I grew up in a family of readers. Indeed, some of my earliest memories include sitting in my mother’s lap while she read to me from A.A. Milne’s When We Were Very Young. I loved the rhythmic rhyming sound of Milne’s poems and memorized several, quite by accident, because I asked my mother to read them to me so often. I’ve carried the rhyming beat of those poems with me ever since.
As soon as could hold a pencil and spell (sort of), I started writing poetry on my own. How do I know this? I know because my parents sent me a box full of papers and notebooks from my childhood including limericks, riddles, and silly rhyming snippets – all proof that I’ve loved playing with language for a very long time.
As an adult, I have continued to foster that love by educating myself on the intricacies of meter and rhyme, by reading the best children’s poetry out there, and by honing my own skills by writing, writing, writing!
Poetry, especially rhyming poetry, is harder than it might first appear because it’s not just about good rhyme. It’s also about rhythm and keeping a consistent rhythm throughout a piece.
Do you have an inner poet somewhere deep inside, too? Here are tips to help you find him/her:
1. Write from the heart. Have an idea for a poem? At this early point, don’t worry about perfecting the rhyme or meter. Simply enjoy the process of writing and see where your pen and imagination take you. Dabble with rhyme and meter, if you feel so inclined, but it’s better to have fresh ideas than tight, strained stanzas. Once you have written from the heart, then you can go back and creatively work on meter and rhyme.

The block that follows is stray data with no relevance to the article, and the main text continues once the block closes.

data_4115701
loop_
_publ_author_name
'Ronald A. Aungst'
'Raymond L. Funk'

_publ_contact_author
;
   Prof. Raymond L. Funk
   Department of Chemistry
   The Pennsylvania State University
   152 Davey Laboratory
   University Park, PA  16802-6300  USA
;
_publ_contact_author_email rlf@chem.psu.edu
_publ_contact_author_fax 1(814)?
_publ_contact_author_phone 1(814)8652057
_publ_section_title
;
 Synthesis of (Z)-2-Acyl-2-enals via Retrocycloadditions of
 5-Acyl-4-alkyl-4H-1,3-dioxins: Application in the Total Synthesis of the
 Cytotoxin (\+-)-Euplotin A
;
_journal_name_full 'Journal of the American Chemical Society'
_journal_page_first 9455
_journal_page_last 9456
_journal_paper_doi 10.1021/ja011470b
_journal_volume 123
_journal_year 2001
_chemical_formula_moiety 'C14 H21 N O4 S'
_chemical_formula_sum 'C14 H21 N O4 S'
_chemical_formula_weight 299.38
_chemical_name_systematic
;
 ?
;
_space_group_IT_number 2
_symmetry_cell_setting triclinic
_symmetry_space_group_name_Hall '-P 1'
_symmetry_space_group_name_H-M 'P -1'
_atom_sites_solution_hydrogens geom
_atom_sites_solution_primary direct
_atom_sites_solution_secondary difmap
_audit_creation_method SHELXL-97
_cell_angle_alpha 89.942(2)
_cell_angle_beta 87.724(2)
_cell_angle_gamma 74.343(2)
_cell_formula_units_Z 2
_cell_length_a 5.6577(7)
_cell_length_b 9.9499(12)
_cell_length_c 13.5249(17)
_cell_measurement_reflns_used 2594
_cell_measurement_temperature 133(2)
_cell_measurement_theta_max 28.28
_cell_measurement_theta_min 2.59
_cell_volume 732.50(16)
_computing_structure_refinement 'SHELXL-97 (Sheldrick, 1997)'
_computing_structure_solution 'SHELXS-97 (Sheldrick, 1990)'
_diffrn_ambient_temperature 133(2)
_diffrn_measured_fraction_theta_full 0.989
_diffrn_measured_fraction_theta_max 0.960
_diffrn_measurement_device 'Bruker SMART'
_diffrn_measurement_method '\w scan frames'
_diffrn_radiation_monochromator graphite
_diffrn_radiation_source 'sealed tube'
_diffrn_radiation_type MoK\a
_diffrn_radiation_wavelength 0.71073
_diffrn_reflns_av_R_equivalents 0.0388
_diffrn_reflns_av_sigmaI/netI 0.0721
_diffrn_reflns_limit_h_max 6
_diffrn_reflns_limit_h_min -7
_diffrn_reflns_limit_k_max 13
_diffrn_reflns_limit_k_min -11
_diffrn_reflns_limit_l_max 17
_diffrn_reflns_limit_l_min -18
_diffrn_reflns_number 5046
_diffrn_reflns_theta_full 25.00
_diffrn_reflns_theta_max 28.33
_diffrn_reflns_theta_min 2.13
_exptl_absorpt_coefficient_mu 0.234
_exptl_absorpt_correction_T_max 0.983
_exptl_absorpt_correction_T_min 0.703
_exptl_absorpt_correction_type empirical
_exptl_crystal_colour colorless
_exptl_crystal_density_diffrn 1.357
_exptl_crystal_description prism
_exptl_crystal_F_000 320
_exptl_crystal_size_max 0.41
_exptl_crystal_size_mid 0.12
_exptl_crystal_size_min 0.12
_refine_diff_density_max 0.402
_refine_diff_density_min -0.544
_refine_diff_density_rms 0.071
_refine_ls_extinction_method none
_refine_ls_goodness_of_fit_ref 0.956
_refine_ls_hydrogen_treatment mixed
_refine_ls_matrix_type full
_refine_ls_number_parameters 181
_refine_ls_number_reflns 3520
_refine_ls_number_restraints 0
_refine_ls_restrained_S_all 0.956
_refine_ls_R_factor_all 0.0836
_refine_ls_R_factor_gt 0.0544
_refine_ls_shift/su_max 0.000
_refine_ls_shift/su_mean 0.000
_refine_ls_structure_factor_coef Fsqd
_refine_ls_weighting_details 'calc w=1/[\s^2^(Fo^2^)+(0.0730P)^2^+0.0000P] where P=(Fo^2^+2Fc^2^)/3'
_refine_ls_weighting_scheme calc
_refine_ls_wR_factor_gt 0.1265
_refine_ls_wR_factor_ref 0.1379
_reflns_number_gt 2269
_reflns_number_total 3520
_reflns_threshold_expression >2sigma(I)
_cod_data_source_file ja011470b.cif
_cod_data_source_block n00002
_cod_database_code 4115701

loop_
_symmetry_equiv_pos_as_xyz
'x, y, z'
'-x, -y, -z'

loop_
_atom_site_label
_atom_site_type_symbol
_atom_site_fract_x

2. Read, read, read! It will help your inner poet grow if you read poetry. There are many great children’s poets out there. You might enjoy exploring poet Renee LaTulippe’s Big List of Children’s Poets. Her website, No Water River, also includes children’s poets reading their works. This is a great way to hear poems read and to appreciate how seemingly efffortless the final version should sound. I also make a habit of checking out poetry anthologies and collections from the children’s poetry section of my library. I do the same with rhyming picture books. As I read them, I analyse what makes them work and take notes for future reference.
3. Pick a poem to model. This is a great exercise for broadening your poetic skills. I love doing this when I have writer’s block or am between projects. First, I pick a poem that I like. Maybe I’ll pick a limerick one week and something with couplets the next. Once I’ve picked my poem, I dissect it – examining each line, as well as the whole – to see how the poet put it together. I also make guesses as to why the author chose certain wording, or a certain theme. Then I pick a topic and/or theme that is completely different and write my own poem using the form I’ve just studied. I’ve learned A LOT this way! Plus, it’s just plain fun and your inner poet will love it.
4. Invest in several poet-friendly resources. Of course in this day and age, we poets have lots of free poetry- aiding resources at our finger tips. These include on-line rhyming dictionaries such as the one found at RhymeZone. This nifty resource includes not only rhyming options but can also serve as a thesaurus. Most computer dictionaries also have a thesaurus function. However, in my experience, nothing is quite as good as two old-fashioned resources that will forever be my bffs when it comes to writing poetry. The first is Roget’s Thesaurus of English Words and Phrases. I have still have the 1982 edition I got when I was in junior high! The second, I bought for my inner poet on my birthday in 2008. It’s called The Complete Rhyming Dictionary, Revised. Edited by Clement Wood and revised by Ronald Bogus, it includes not just an exhaustive rhyming dictionary, but The Poet’s Craft Book as well.
5. Finally, remember to HAVE FUN! There is joy in playing with words and it’s a real treat to carve out time to write. So, my last tip is to enjoy the process. I do! Happy writing, all!